Wednesday, July 7, 2010

Are we ready to ditch string errors?

I can't really figure out why I'm not in the habit of using exception objects. I seem to only reach for them when things are getting very complicated, instead of by default.

I can rationalize that they are better, but it just doesn't feel right to do this all the time.

I've been thinking about what possible reasons (perhaps based on misconceptions) are preventing me from using them more, but I'm also curious about others' opinions.

These are the trouble areas I've managed to think of:

  • Perl's built in exceptions are strings, and everybody is already used to them. [1]
  • There is no convention for inspecting error objects. Even ->isa() is messy when the error could be a string or an object.[2]
  • Defining error classes is a significant barrier, you need to stop, create a new file, etc. Conversely, universal error objects don't provide significant advantages over strings because they can't easily capture additional data apart from the message.[3]
  • Context capture/reporting is finicky
    • There's no convention like croak for exception objects.
    • Where exception objects become useful (for discriminating between different errors), there are usually multiple contexts involved: the error construction, the initial die, and every time the error is rethrown is potentially relevant. Perl's builtin mechanism for string mangling is shitty, but at least it's well understood.
    • Exception objects sort of imply the formatting is partly the responsibility of the error catching code (i.e. full stack or not), whereas Carp and die $str leave it to the thrower to decide.
    • Using Carp::shortmess(), Devel::StrackTrace->new and other caller futzery to capture full information context is perceived as slow.[4]
  • Error instantiation is slower than string concatenation, especially if a string has to be concatenated for reporting anyway.[5]

[1] I think the real problem is that most core errors worth discriminating are usually not thrown at all, but actually written to $! which can be compared as an error code (see also %! which makes this even easier, and autodie which adds an error hierarchy).

The errors that Perl itself throws, on the other hand, are usually not worth catching (typically they are programmer errors, except for a few well known ones like Can't locate in @INC).

Application level errors are a whole different matter though, they might be recoverable, some might need to be silenced while others pass through, etc.

[2] Exception::Class has some precedent here, its caught method is designed to deal with unknown error values gracefully.

[3] Again, Exception::Class has an elegant solution, adhoc class declarations in the use statement go a long way.

[4] XS based stack capture could easily make this a non issue (just walk the cxstack and save pointers to the COPs of appropriate frames). Trace formatting is another matter.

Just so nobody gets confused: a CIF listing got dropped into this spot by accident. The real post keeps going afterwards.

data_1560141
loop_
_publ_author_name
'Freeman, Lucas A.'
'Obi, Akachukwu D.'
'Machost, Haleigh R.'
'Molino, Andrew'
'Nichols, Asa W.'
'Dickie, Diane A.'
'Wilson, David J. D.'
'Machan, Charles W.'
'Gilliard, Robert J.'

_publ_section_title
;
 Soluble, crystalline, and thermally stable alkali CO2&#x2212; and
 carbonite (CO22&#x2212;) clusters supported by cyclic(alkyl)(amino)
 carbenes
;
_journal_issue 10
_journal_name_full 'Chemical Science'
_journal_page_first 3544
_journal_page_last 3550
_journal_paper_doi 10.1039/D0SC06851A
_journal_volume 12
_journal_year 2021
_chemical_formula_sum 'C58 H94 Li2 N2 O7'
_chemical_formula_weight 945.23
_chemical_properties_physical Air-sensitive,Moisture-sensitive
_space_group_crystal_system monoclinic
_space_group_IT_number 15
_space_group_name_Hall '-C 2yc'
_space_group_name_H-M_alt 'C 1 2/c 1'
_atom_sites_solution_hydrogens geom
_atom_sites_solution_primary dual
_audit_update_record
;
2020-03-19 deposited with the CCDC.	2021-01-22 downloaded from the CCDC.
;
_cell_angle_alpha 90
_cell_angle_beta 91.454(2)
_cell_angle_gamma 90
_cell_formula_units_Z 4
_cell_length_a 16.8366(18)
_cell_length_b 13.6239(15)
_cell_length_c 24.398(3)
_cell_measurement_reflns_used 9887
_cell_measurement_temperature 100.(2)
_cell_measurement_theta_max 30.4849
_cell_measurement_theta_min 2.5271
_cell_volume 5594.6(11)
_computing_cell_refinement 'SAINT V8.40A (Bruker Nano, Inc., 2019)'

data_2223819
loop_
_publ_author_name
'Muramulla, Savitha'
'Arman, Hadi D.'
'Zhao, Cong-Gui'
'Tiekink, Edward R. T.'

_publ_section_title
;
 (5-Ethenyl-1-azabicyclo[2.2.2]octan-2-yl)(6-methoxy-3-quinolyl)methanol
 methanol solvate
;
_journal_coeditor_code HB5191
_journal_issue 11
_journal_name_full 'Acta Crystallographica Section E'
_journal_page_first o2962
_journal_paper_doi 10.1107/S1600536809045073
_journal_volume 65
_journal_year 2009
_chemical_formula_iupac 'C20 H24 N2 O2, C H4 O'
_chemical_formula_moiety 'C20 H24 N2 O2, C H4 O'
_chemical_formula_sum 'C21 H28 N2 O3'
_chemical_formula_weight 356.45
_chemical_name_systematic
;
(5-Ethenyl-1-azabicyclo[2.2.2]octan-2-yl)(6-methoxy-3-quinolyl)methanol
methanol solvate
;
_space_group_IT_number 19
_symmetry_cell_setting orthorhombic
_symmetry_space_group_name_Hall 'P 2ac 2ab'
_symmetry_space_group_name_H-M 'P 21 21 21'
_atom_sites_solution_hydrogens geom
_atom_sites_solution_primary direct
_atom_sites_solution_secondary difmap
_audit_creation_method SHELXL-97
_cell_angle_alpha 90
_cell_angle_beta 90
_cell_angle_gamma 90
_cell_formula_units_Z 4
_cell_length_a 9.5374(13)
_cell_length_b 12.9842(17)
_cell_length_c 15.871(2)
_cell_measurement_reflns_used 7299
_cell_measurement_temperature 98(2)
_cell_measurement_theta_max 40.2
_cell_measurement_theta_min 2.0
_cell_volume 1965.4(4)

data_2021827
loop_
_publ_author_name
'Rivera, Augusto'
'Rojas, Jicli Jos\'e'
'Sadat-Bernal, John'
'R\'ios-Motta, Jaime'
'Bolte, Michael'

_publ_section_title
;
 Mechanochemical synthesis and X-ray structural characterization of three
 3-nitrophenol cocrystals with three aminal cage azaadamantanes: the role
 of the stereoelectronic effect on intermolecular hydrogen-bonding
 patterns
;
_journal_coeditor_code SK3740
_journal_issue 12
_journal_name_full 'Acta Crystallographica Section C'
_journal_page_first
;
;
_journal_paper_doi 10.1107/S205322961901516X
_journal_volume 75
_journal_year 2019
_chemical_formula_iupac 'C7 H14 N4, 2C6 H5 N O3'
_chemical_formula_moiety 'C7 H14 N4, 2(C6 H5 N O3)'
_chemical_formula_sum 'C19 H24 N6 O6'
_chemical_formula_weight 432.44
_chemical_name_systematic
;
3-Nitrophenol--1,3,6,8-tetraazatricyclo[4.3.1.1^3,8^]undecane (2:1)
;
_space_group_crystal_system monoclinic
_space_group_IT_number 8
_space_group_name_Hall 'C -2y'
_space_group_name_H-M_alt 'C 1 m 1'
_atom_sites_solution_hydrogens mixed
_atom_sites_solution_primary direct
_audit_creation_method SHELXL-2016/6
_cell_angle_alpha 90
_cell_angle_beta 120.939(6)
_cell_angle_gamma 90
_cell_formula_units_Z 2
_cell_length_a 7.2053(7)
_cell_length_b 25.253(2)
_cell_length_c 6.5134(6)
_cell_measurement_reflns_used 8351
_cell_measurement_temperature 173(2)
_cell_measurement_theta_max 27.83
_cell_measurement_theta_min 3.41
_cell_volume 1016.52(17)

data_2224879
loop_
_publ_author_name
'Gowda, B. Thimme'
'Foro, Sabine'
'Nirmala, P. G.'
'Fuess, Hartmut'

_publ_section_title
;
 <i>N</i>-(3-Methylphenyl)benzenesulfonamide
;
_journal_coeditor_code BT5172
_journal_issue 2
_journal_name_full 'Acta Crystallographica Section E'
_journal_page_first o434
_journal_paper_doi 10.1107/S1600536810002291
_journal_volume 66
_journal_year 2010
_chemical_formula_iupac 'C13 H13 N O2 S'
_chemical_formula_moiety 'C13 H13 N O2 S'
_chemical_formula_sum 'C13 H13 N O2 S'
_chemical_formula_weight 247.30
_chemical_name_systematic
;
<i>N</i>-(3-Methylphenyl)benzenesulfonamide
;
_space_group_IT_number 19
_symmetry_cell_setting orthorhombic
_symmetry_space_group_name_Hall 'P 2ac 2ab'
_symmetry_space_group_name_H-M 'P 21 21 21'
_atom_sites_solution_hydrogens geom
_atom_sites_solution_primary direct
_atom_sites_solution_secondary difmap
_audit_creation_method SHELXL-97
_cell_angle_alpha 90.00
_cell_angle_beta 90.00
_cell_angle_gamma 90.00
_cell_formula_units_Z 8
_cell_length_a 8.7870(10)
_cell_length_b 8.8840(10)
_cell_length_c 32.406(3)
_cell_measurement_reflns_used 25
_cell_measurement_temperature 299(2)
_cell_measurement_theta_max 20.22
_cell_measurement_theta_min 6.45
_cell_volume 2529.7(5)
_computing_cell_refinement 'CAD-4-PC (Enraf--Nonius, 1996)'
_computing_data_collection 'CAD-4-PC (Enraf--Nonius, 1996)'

[5] I wrote a small benchmark to try and put the various runtime costs in perspective.


Here are a few ideas to address my concerns.

A die replacement

First, I see merit for an XS based error throwing module that captures a stack trace and the value of $@ using a die replacement. The error info would be recorded in SV magic and would be available via an API.

This could easily be used on any exception object (but not strings, since SV magic is not transitive), without weird globals or something like that.

It could be mixed into any exception system by exporting die, overriding a throw method or even by setting CORE::GLOBAL::die.

A simple API to get caller information from the captured COP could provide all the important information that caller would, allowing existing error formatters to be reused easily.

This would solve any performance concerns by decoupling stack trace capturing from trace formatting, which is much more complicated.

The idea is that die would not merely throw the error, but also tag it with context info, that you could then extract.

Here's a bare bones example of how this might look:

use MyAwesomeDie qw(die last_trace all_traces previous_error); # tentative
use Try::Tiny;

try {
 die [ @some_values ]; # this is not CORE::die
} catch {
 # gets data out of SV magic in $_
 my $trace = last_trace($_);

 # value of $@ just before dying
 my $prev_error = previous_error($_);

 # prints line 5 not line 15
 # $trace probably quacks like Devel::StackTrace
 die "Offending values: @$_" . $trace->as_string;

And of course error classes could use it on $self inside higher level methods.

Throwable::Error sugar

Exception::Class got many things right but a Moose based solution is just much more appropriate for this, since roles are very helpful for creating error taxonomies.

The only significant addition I would add make is having some sort of sugar layer to lazily build a message attribute using a simple string formatting DSL.

I previously thought MooseX::Declare would be necessary for something truly powerful, but I think that can be put on hold for a version 2.0.

A library for exception formatting

This hasn't got anything to do with the error message, that's the responsibility of each error class.

This would have to support all of the different styles of error printing we can have with error strings (i.e. die, croak with and without $Carp::Level futzing, confess...), but also allow recursively doing this for the whole error stack (previous values of $@).

Exposed as a role, the base API should complement Throwable::Error quite well.

Obviously the usefulness should extend beyond plain text, because the dealing with all that data is a task better suited for an IDE or a web app debug screen.